Unaddressed are the psychiatrists who do not kill, but instead who are content to cripple and crush the lives of their patients.

NYPD psychiatrist shot husband to start life with new lover, lawsuit claims

Snippet from a report in the New York Post

An NYPD shrink — whose job is to screen new recruits — put a bullet in her husband’s head as he slept so she could start a new life with her married lover, the wounded spouse claims in a lawsuit.

Real estate developer Kenneth Dearden Jr. accused his wife, Emily, of shooting him execution-style with an antique derringer because she “had been having an on-and-off extramarital affair since at least early 2011.”

Her lover, a Texas man named Warren Roudebush, ended his own marriage shortly before the November 2013 shooting and was pressuring Emily to do the same “so that they could be together,” according to the court papers filed last week in White Plains.

“With [Kenneth] no longer in the picture, [Emily] could avoid a contentious divorce, keep the marital home and never admit the marriage infidelity to any family and friends,” the suit says.

No one has been charged in the shooting inside the sprawling, Spanish colonial-style home that Kenneth and Emily share with their two young daughters in a posh section of Yonkers.

Yonkers police Lt. Patrick McCormack called it a “complex case” and declined to comment on Kenneth’s allegations.

The bullet that struck Kenneth entered at the back of his neck, near the base of his skull, passed underneath his ear canal and lodged in his left cheek.

He survided the shooting following surgeries to remove the bullet and to repair a severed artery to his brain.

Monday, November 17, 2014

U.S. Psychology Licensing Boards by State (Updated Listing)

Here is a list of Psychology Licensing Boards in the USA, given Alphabetically by State
  
This is contact information for state and territorial agencies responsible for the licensing and certification of psychologists throughout the U.S. listed in alphabetical order below

Please note that while we think this information is correct, that names and telephone numbers may have changed. This information may be useful if you want to file a complaint against your local psychologist.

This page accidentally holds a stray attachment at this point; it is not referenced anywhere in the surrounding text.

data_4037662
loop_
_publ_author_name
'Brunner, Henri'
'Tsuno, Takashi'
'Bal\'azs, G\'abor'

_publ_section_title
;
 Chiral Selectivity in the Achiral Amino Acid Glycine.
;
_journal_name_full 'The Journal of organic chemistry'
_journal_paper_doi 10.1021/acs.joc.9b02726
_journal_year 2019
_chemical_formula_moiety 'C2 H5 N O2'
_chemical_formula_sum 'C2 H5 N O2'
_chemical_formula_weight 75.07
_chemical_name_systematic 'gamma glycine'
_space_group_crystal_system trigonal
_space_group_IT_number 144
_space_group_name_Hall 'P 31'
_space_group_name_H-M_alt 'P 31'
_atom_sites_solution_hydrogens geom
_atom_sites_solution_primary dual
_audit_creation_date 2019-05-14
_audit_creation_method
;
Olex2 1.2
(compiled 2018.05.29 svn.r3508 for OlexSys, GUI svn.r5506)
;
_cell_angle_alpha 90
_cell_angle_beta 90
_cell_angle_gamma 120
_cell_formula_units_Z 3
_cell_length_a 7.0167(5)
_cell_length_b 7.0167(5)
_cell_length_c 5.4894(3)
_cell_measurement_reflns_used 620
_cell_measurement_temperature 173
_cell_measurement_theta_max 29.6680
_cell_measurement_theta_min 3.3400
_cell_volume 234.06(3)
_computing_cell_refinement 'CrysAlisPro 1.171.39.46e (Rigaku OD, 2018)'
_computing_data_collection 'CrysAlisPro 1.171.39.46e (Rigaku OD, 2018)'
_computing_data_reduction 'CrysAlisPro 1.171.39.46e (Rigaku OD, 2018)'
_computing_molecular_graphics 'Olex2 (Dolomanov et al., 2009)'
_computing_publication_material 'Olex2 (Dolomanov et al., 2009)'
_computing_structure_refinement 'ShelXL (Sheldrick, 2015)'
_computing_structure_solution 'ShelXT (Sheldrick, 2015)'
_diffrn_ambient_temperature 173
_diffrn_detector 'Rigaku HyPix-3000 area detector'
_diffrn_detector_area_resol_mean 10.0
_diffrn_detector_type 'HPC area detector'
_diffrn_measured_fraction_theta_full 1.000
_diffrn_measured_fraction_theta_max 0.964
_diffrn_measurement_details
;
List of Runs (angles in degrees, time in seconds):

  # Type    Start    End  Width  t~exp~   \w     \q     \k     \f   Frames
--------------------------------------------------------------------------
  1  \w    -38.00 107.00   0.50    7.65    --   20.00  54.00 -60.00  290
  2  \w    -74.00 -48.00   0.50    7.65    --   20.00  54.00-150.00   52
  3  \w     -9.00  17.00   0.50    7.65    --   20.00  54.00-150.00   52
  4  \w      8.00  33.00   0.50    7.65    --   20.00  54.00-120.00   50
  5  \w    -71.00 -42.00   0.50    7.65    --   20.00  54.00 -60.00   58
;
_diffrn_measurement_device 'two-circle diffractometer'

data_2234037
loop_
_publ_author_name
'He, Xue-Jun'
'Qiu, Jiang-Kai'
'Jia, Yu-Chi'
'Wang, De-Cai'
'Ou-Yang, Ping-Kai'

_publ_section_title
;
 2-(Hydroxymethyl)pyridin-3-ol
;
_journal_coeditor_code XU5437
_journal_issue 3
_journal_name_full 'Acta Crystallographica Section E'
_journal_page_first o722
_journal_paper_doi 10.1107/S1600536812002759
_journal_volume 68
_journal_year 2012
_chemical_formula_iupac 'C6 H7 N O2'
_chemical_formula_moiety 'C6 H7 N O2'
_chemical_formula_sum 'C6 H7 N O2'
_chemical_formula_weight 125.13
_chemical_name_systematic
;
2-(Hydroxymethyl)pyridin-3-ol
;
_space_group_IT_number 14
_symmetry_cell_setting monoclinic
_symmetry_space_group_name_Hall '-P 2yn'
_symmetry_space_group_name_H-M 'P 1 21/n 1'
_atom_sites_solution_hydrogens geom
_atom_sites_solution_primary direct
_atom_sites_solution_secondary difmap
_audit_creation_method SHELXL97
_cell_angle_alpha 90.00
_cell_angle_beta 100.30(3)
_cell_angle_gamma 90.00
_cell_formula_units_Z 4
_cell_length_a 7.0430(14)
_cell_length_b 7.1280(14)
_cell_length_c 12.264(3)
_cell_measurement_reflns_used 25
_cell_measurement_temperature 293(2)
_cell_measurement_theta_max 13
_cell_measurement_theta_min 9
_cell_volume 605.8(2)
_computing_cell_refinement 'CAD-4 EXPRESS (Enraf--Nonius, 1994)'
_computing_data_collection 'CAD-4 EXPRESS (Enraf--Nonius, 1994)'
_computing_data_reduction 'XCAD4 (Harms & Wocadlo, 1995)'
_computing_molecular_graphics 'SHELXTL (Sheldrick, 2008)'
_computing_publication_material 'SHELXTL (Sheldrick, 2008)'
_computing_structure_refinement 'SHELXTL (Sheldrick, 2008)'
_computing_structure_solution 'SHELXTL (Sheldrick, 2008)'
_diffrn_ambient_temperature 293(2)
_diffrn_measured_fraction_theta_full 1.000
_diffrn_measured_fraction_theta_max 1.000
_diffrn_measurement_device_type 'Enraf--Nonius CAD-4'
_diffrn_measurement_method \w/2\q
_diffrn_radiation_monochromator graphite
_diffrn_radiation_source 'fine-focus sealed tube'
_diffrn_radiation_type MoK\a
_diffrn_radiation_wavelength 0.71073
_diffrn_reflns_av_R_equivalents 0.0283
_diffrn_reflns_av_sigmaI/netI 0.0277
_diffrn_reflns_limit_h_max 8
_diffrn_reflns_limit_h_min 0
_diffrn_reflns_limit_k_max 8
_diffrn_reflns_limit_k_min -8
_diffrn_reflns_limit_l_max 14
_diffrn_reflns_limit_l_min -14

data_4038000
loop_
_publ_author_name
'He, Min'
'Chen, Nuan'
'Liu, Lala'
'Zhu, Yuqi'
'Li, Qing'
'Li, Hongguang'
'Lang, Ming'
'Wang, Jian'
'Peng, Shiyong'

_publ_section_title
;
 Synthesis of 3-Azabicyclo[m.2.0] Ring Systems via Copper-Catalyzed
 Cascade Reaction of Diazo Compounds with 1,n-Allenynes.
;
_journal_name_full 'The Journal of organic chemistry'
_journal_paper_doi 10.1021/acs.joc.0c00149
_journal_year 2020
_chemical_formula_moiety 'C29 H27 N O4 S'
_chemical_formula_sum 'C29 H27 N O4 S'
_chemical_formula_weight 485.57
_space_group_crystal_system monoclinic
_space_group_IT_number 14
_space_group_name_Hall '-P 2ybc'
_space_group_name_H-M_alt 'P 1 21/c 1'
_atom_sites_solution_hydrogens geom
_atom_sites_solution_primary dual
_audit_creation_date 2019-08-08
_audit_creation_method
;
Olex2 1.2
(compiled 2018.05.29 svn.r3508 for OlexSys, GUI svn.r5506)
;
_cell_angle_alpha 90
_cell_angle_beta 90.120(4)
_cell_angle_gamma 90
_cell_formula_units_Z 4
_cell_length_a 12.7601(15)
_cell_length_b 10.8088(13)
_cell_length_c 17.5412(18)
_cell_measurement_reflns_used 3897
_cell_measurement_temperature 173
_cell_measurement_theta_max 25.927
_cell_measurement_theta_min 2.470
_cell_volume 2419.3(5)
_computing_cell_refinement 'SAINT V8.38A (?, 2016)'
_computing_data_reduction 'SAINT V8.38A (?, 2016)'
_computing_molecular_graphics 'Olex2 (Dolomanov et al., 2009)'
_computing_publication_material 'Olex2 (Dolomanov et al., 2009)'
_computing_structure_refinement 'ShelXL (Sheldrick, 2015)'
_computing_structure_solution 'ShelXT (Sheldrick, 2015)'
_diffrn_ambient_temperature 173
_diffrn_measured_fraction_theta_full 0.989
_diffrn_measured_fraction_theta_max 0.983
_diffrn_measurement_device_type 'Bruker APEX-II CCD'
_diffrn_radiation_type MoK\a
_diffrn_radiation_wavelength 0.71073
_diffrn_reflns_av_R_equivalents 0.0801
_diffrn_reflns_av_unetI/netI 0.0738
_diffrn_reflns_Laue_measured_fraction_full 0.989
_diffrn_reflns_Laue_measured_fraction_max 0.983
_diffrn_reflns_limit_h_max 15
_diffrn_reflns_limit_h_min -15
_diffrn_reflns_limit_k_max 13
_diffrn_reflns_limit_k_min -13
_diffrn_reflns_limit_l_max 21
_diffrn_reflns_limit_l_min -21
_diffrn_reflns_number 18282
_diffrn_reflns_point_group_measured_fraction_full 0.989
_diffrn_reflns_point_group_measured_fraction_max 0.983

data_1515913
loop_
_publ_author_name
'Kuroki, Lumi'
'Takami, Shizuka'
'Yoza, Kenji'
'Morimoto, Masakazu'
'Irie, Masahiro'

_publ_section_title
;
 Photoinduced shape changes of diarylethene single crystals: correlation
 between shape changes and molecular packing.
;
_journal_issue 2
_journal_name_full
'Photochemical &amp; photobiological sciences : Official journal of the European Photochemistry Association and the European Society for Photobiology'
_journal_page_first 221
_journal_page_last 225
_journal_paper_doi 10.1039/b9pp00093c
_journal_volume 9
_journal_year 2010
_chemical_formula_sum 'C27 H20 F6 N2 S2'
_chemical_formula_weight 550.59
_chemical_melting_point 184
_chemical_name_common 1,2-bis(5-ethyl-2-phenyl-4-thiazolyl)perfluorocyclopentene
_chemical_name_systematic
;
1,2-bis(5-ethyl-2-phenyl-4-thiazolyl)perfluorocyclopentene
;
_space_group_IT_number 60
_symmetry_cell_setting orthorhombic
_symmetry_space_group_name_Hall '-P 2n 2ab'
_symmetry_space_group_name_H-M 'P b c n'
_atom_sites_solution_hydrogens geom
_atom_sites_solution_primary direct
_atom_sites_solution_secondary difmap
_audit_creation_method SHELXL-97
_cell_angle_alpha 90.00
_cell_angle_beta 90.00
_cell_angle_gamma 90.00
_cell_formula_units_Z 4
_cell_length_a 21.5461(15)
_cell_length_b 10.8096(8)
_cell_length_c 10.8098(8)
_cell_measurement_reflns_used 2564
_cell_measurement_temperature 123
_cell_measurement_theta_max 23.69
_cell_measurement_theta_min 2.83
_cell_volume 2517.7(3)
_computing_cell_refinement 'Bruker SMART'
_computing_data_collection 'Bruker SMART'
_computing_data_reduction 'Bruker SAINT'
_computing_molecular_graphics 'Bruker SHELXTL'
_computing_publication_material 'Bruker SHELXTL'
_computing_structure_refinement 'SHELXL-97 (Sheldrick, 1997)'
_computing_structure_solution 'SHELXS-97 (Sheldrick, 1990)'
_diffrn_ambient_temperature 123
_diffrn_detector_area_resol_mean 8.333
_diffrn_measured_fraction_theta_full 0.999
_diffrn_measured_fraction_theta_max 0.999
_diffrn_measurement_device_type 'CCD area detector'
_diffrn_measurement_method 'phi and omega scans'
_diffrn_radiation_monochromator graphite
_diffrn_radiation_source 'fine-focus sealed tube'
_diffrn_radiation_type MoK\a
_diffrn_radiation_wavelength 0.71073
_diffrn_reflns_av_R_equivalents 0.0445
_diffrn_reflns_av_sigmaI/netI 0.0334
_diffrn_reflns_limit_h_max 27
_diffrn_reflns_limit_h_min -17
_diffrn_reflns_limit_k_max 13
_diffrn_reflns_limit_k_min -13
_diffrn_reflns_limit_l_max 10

ALABAMA
Alabama Board of Examiners of Psychologists
Address
660 Adams Ave.
Suite 360
Montgomery, Alabama 36104
Phone 

(334) 242-4127
Main Page
Verify a License
Law


ALASKA
Alaska Board of Psychologists & Psychological Associate Examiners
Address
P. O. Box 110806

Juneau, Alaska 99811-0806
Phone 
(907) 465-5470
Main Page
Verify a License
Law


ARIZONA
Arizona Board of Psychologists Examiners
Address
1400 West Washington Street, Suite 240

Phoenix, Arizona 85007
Phone 
(602) 542-8162
Main Page
Verify a License
Law


ARKANSAS
Arkansas Board of Examiners in Psychology
Address
101 East Capitol, Suite 415

Little Rock, Arkansas 72201
Phone 
(501) 682-6167
Main Page
Verify a License
Law




CALIFORNIA 
California Board of Psychology
Address
1625 North Market Blvd.
Suite N-215

Sacramento, California 95834
Phone 
(916) 574-7720
Main Page
Verify a License
Law


COLORADO
Colorado Board of Psychologists Examiners
Address
1560 Broadway, Suite 1350

Denver, Colorado 80202

Phone 
(303) 894-7768
Main Page
Verify a License
Law


CONNECTICUT
Connecticut Board of Examiners of Psychologists
Address
410 Capitol Ave. MS#12APP
P. O. Box 340308

Hartford, Connecticut 06134-8376
Phone 
(860) 509-8376
Main Page
Verify a License
Law


DELAWARE
Delaware Board of Examiners of Psychologists
Address
Cannon Building, Suite 203
861 Silver Lake Blvd.

Dover, Delaware 19904
Phone 
(302) 744-4534
Main Page
Verify a License
Law


DISTRICT OF COLUMBIA
District of Columbia Board of Psychology
Address
899 North Capitol Street, NESuite 200

Washington, District of Columbia 20002
Phone 
(202) 724-4900
Main Page
Verify a License
Rules & Regulations


FLORIDA 
Florida Board of Psychology
Address
4052 Bald Cypress Way, Bin CO5

Tallahassee, Florida 32399-3255
Phone 
(850) 488-0595
Main Page
Verify a License
Law


GEORGIA
Georgia Board of Examiners of Psychologists